I think I read somewhere that you can only start to see your parents’ lives fully as history when both are dead –  have ‘turned to past’, as that master of unrosy remembrance, Philip Larkin puts it.  Having therefore been in that category since mid October, I can see the truth of that.  I also suspect that we prepare our young people too little for the shut of loss that comes with losing loved ones – and here is a pledge to do more on that front at Bedales.

Which brings me to a little furry fellow I didn’t love but was fond of and has been a bit player in this blog – the small whitish West Highland terrier, Ailsa, who joined us shortly after we moved here in September 2001 and who met a peaceful end yesterday having just managed her morning constitutional and climbed the hill in Cobb’s Field for the last time.  She has featured in my annual dog assembly every June for the past few years, most notably when I began the assembly holding her (freshly barbered and unnaturally white) up to the troops with the words “I do not love this dog!”  My statement was met by sighs whose verbal equivalent was: “Keith you hard-hearted fellow.”    I think the assembly was about the stretch in the word ‘love’ and a dogs’ role in helping us understand what and who really do matter.

School and The Future

How much should schools be refuges from the realities of the adult world?  To what extent should we alert our students to the challenges they will face in adult life?

Starting here in the early noughties, I felt that Bedales offered too much of a warm bath of reassurance – too impermeable a bubble.  A formative early experience was the outrage I faced from students when telling a 6.1 cohort that they weren’t working hard enough and that it was simply no good for them to compare themselves with their contemporary here, but they needed to think about the person they were competing against, who was at Manchester Grammar, King’s Canterbury or a high performing sixth form college.  I was roundly told that they regarded their school as somewhere that needed to keep that world at one remove – I had no right to be trying to frighten them into action like this.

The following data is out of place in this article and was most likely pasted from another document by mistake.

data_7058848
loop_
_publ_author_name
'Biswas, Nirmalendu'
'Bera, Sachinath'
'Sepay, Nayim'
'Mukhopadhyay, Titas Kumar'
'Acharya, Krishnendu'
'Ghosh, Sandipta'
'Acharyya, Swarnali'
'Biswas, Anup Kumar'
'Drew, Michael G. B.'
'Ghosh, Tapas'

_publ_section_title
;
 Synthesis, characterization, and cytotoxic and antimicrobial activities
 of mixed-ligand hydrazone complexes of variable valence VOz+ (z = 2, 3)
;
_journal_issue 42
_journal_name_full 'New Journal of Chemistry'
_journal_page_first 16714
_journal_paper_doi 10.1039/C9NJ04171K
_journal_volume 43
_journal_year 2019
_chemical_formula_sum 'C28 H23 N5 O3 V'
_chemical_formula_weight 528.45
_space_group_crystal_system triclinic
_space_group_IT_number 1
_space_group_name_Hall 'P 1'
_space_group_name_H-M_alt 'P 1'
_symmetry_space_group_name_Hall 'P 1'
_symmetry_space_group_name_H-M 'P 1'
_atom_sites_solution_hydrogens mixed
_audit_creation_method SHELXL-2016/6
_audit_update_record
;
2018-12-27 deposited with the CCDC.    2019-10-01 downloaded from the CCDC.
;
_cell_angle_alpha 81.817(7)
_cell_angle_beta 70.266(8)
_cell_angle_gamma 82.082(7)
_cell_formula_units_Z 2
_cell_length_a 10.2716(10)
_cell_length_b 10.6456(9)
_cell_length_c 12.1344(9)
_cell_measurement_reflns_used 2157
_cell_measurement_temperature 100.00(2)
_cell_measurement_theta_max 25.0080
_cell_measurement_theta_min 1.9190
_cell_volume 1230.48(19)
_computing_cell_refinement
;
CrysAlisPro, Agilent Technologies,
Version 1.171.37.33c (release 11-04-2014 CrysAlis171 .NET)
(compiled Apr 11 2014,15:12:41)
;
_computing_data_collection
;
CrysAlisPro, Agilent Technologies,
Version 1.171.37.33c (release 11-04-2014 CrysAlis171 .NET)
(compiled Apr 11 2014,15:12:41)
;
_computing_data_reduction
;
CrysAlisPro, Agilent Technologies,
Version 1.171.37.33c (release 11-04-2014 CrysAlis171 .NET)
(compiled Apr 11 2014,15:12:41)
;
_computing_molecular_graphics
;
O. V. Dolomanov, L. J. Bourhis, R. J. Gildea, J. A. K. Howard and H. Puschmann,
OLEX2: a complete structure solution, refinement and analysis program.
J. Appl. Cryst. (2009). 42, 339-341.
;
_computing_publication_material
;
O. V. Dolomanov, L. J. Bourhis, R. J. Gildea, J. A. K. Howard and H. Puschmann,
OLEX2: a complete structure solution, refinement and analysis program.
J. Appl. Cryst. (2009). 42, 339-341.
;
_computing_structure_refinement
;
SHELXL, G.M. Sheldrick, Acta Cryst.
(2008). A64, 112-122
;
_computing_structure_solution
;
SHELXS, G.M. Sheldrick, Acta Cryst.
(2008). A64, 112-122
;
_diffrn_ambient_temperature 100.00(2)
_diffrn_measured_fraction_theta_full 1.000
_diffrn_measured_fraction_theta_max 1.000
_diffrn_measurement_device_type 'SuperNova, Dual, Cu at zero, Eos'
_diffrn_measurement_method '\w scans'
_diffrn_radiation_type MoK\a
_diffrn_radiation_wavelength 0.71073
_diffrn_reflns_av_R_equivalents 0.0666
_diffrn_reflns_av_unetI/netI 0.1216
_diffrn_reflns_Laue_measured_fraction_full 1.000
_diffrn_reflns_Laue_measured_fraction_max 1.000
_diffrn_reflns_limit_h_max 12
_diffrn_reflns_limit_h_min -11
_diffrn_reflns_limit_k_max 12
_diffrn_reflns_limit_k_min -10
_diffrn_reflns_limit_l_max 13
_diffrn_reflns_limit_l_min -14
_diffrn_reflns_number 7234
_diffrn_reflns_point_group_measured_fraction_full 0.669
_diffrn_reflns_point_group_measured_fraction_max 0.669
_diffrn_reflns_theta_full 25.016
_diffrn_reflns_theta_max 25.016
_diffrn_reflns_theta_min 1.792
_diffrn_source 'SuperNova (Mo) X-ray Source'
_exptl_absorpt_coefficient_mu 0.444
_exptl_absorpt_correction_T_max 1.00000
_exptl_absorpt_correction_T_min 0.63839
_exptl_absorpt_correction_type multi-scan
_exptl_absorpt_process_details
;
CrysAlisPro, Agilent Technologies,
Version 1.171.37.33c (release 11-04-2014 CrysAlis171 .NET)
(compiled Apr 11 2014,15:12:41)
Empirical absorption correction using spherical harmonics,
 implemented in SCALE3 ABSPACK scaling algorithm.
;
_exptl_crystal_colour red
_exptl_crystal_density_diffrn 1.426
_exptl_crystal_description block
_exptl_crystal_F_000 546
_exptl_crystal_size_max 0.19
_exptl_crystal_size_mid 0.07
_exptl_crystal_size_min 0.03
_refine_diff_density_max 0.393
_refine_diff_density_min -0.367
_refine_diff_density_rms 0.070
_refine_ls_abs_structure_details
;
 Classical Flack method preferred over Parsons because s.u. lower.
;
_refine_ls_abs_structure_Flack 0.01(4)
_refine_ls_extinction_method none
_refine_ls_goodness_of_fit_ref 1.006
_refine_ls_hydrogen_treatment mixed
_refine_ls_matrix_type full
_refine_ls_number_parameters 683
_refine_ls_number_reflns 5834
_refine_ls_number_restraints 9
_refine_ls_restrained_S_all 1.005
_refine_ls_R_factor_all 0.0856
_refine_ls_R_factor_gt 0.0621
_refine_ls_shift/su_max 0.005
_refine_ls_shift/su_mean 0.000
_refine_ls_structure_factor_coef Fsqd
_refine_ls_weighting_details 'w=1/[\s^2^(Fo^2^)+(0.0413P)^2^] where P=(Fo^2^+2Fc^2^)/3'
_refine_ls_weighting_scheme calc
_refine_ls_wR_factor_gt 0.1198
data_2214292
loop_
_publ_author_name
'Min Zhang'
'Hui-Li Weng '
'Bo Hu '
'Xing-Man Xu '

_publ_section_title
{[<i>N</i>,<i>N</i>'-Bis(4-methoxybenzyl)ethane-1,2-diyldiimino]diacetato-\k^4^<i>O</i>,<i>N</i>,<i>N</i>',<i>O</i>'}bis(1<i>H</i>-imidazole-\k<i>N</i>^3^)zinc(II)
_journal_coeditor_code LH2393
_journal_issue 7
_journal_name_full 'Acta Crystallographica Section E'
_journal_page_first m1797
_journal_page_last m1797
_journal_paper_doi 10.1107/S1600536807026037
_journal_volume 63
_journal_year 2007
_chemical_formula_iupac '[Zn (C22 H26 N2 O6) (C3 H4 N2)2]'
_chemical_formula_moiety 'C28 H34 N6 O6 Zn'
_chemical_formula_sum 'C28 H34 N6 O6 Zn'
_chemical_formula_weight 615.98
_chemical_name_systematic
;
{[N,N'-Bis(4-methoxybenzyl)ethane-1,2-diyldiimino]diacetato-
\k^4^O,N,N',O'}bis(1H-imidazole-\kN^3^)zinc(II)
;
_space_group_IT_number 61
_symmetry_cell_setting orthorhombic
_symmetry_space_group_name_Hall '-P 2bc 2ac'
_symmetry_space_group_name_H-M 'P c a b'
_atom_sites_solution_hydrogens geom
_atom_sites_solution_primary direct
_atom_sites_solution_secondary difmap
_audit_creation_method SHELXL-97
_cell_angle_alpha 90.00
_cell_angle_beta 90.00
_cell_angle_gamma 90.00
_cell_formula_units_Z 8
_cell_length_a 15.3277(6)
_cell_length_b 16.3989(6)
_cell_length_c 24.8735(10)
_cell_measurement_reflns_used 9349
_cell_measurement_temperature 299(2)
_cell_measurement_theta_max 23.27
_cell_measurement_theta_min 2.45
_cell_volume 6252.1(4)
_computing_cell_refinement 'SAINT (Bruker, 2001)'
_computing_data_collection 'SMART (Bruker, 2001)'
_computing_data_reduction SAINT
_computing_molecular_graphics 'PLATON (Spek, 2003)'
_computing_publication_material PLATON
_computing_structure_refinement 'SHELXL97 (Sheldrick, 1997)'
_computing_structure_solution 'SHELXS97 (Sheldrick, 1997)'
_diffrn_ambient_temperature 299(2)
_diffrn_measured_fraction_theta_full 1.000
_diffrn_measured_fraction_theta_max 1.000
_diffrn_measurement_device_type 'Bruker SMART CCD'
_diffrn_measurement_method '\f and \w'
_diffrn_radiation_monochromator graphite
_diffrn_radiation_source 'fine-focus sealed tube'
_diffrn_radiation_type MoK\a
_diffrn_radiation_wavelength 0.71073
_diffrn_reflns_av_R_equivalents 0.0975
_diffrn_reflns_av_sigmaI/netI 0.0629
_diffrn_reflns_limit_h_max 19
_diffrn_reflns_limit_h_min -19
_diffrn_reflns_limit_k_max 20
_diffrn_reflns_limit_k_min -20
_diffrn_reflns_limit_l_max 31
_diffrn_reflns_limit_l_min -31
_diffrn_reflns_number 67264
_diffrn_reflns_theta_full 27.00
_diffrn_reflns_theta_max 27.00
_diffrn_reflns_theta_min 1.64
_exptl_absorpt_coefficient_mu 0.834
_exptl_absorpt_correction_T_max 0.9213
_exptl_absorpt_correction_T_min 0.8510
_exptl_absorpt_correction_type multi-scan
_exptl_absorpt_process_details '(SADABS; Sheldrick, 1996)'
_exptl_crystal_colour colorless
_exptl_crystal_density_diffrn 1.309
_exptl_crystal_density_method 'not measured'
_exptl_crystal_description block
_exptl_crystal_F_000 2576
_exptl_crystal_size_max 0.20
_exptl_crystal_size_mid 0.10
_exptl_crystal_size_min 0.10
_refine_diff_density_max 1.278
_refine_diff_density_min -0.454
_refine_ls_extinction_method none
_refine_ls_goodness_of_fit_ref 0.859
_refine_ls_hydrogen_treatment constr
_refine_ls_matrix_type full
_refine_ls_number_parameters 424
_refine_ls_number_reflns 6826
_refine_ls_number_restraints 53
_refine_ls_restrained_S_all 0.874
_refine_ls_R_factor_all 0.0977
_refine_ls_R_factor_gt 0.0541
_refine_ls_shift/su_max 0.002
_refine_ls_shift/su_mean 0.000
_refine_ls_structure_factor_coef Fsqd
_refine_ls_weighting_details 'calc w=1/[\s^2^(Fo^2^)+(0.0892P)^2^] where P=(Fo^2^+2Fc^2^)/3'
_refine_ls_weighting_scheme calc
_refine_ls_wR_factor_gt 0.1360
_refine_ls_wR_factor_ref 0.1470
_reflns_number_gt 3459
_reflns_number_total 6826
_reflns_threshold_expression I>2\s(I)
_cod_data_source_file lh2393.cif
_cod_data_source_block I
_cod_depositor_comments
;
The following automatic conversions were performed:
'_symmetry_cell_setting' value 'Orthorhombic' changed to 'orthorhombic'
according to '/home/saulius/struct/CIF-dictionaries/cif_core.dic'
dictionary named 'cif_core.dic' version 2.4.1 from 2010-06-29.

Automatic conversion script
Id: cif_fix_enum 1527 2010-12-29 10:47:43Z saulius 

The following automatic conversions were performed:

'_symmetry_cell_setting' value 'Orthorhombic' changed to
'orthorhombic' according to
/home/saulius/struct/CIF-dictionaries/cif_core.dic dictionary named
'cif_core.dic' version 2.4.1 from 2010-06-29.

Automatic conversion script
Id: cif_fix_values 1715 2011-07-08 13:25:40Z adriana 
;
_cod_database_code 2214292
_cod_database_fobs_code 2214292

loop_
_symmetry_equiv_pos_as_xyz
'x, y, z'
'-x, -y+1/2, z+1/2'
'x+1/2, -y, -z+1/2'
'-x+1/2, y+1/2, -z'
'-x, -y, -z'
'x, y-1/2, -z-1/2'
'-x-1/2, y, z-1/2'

Things have changed – within the school and outside it.  The zeitgeist out there is different, now we realise that the la-la land of continuously rising living standards and secure-ish jobs is no longer a fixture.

I gave an assembly last night which looked at the speed and extent of automation – the fourth industrial revolution that the World Economic Forum is telling us about – in the light of humankind’s striving for the ideal; so there is Utopia, Brave New World and, almost contemporaneously, G.M. Keynes’ famous essay, Economic Possibilities for our Grandchildren where he envisages the world of 2030 where the leisure which “science and compound interest” have won for the imaginary grandson will enable him “to live wisely and agreeably and well.”  In Keynes’ high-minded view, it is not just that we will have enough money not to need to work for much of the time, but that we will have moved beyond money – that’s another topic, albeit an intriguing one.

I then paid court to Moore’s Law and the likely impact on middle class jobs that this speedy wave of automation will bring – using one of my favourite pieces of holiday reading, Martin Ford’s Rise of the Robots; but what I was most interested in sketching out was what schools need to do to prepare their students for this rapidly changing world.

So, this was my list:

  • Cross-disciplinary thinking – working across subject disciplines, especially Science and Humanities.
  • Collaboration – interconnectedness will put this at a premium. The place of the lone scholar with his quill is limited.
  • Communication – hand in glove with what’s above and below.
  • Empathy and respect for people from different backgrounds and cultures.
  • Love of learning and with it an appetite for life-long learning.

Although I think we do a lot of this quite well, there is more that we can and should do.  I am sure that our independent-minded students will happily join the debate.